Distaste for Crosby runs deep with Flyers fans

Distaste for Crosby runs deep with Flyers fans
March 18, 2012, 9:30 pm
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He wasnt even on the ice yet. He was sitting on the Penguins bench, watching the action unfold. That hardly seemed to matter to the crowd.

The puck dropped and the game had just begun when the chant got going. It started slowly and softly at first, almost like a whisper from the upper reaches of the Wells Fargo Center. The volume and number of participants grew quickly, and before long it was easy enough to make out what was being said: Cros-by sucks.

Welcome back, Sidney Crosby. They love you in Philadelphia.

The Pittsburgh Penguins came to town on Sunday afternoon for a nationally televised clash with the Flyers. It was the NHL on NBC Game of the Week, and with good reason: the Penguins entered the afternoon second in the Atlantic Division (fourth overall in the Eastern Conference), while the Flyers were right behind them (third in the Atlantic Division, fifth in the Eastern Conference). The Penguins also came in hot enough to melt the ice, having won 11 straight games.

The last time Crosby played in Philly was Dec 14, 2010. The Penguins were on an 11-game winning streak back then, too. The Flyers won the game that day and stopped the Penguins forward progress. They did the same thing on Sunday, winning 3-2 thanks to a dramatic goal by Scott Hartnell with just 0.9 seconds remaining in overtime. The victory moved the Flyers within three points of the Rangers and two points of the Penguins in the standings.

In the Penguins locker room following the game, Crosby wasnt overly talkative.

Tough loss for us, Crosby said in a quick exchange with the gathered media.

After missing 40 games in a row with concussion-like symptoms and a soft tissue issue in his neck, Crosby returned to the ice on Thursday and had two assists in a win over the Rangers in New York. On Saturday, Crosby added three more assists in a victory against the Devils in New Jersey. Counting the Flyers game, Crosby has played in just nine games since being concussed last January.

During his career, Crosby has abused the Flyers, scoring 26 goals and adding 36 assists in 37 games against Philadelphia. That wasnt the case on Sunday. Crosby had three shots and finished as a minus-1. The fans seemed pleased about that and even glad to have him back in town -- glad in the same way that a boxers fist has a freshly-stuffed heavy bag to punch.

Its no secret that Flyers fans love to loathe Crosby. The Penguins center once complained that the Wells Fargo center is a vicious atmospherethats not a fun atmosphere, which naturally encouraged the Flyers faithful to verbally abuse him even more. They were so eager to give Crosby heat that they accidentally and unwittingly booed him when he appeared on the Wells Fargo Center video screen for spot put together by the Leukemia & Lymphoma Society. When the national media found out about that, they had a good time with it -- even though, as previously noted, the crowd was booing Crosby, not rooting for cancer.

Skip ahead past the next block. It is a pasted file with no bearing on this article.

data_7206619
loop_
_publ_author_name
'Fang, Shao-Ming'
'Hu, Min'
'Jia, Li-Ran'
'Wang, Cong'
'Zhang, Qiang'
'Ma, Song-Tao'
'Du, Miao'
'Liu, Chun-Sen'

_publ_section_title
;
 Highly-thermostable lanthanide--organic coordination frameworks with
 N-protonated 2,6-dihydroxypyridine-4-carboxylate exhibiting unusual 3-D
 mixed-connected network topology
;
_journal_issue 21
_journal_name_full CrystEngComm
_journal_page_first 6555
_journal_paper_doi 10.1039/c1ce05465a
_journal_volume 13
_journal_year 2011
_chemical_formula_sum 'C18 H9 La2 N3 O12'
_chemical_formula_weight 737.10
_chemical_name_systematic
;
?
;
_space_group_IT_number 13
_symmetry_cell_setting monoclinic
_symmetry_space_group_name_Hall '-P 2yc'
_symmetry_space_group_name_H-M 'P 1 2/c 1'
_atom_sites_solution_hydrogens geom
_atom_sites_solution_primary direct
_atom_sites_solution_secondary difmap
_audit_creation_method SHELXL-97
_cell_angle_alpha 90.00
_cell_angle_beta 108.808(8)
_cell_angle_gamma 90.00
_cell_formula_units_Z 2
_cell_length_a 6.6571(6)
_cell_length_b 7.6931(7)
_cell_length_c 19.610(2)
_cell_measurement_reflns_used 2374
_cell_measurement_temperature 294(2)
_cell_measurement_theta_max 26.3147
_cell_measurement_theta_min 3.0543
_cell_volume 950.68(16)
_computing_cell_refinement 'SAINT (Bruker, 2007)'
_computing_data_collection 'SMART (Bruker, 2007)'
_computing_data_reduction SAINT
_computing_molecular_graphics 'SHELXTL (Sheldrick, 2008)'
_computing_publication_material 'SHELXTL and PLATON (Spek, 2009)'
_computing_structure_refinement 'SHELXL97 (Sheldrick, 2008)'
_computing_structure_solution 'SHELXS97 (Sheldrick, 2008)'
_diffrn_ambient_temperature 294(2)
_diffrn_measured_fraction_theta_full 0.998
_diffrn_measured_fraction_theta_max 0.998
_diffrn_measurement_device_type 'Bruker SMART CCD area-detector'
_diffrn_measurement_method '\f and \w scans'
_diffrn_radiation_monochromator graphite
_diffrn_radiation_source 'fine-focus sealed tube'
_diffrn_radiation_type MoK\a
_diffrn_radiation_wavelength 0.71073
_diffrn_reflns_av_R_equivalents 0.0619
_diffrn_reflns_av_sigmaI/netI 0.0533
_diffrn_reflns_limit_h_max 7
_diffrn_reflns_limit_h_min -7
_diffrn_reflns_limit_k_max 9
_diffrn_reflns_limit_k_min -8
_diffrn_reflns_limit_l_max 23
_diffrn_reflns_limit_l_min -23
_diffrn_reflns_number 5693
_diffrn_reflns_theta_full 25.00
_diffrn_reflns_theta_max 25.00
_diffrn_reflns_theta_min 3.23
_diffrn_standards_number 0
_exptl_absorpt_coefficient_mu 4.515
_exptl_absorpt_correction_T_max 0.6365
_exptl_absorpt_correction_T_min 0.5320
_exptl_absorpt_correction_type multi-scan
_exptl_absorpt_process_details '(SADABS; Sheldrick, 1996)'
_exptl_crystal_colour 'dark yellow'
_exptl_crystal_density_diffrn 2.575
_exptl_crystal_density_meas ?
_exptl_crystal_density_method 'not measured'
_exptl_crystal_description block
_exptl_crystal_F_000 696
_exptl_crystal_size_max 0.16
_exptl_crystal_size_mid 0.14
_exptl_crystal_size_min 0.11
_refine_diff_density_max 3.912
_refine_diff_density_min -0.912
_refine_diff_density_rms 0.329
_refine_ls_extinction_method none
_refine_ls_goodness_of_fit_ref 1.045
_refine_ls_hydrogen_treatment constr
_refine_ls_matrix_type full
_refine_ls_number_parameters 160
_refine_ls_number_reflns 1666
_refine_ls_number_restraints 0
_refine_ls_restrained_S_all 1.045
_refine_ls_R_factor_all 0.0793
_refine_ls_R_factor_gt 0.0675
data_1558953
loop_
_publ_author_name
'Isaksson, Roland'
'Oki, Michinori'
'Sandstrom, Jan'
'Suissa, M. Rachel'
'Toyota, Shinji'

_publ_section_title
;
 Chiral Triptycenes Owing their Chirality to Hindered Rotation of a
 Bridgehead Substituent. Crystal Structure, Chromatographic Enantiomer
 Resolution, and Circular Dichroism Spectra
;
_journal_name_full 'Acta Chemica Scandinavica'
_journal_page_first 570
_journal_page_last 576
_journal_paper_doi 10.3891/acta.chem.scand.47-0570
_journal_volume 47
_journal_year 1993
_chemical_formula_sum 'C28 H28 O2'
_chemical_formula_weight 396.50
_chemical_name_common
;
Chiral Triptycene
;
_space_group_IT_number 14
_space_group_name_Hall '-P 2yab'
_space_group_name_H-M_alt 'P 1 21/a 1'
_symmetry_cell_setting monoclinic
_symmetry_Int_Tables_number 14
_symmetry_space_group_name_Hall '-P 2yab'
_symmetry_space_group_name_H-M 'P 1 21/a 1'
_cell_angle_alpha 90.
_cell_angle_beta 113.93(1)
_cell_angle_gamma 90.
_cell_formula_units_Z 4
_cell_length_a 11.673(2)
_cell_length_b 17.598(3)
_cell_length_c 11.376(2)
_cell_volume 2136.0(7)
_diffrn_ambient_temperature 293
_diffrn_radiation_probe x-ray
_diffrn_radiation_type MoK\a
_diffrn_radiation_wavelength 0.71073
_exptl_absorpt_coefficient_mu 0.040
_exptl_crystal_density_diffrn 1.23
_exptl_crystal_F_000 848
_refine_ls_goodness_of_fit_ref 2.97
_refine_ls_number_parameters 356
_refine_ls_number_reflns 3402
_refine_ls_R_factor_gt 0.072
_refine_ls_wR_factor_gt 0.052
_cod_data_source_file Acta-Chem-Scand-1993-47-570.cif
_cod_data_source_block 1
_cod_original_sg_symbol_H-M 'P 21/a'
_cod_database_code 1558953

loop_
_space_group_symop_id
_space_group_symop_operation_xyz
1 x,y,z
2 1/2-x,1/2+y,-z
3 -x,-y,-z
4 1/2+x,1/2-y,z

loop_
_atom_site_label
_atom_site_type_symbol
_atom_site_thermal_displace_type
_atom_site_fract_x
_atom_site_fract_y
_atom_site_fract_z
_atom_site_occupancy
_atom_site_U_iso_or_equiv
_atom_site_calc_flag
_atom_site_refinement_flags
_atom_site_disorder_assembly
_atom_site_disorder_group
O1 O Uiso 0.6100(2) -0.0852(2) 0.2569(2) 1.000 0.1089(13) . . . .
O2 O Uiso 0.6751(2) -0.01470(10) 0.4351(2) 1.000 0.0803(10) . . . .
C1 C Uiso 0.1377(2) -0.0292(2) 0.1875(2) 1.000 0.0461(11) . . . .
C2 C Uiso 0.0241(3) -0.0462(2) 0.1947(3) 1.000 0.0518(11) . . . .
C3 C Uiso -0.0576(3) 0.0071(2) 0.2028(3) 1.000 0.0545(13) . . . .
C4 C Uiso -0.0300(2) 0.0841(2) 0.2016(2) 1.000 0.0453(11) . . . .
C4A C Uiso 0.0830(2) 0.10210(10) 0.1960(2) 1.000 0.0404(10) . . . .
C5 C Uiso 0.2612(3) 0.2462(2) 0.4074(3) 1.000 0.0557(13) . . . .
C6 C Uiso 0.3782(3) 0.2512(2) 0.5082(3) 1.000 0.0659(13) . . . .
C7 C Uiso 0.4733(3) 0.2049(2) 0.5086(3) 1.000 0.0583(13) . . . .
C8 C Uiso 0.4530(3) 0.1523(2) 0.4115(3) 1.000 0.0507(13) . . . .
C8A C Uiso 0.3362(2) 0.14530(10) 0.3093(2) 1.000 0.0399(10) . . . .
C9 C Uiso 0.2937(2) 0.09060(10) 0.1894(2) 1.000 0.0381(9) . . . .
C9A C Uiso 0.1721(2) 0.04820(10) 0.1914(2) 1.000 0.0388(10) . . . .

Theres something about Crosby that simply rankles hockey heads around here. His talent, his looks, the cut of his jib -- none of it goes over well in Philly. Even though hes only 24, hes become Public Enemy No. 1. Actually, strike that. Hes Public Enemy No. 10, according to the recently compiled list of greatest villains in Philly sports history. Thats impressive stuff for a guy whos only three years removed from his first legal drink.

The Penguins scored their first goal early in the first period and then added a second goal in the second period on an acrobatic divingsliding shot by Evgeni Malkin. And so, until the third period when the Flyers tied the game, the building was relatively quiet -- as though the assembly was in a doctors office waiting room (perhaps to get a cure for the residual St. Pattys Day headaches). It stopped being so quiet, though, when Crosby was involved in the proceedings. When Crosby was on the ice and the puck on his stick, the crowd reacted as it generally does -- they booed, loud and long. Crosby called the reception "typical." The fans did cheer a few times when Crosby was on the ice -- when Crosbys shots were stopped by Ilya Brzygalov, especially during a three-on-three stretch in overtime.

If part of sports is rooting for something or someone, then the other part -- perhaps less frequent, but no less enjoyable at times -- is rooting against something or someone. For every good guy in the white hat you need a dastardly desperado in all black. Makes things more enjoyable that way. On Sunday -- with a Flyers win and a chance to boo Crosby once more -- the crowd seemed to have quite a bit of fun -- both cheering and jeering.

E-mail John Gonzalez at jgonzalez@comcastsportsnet.com

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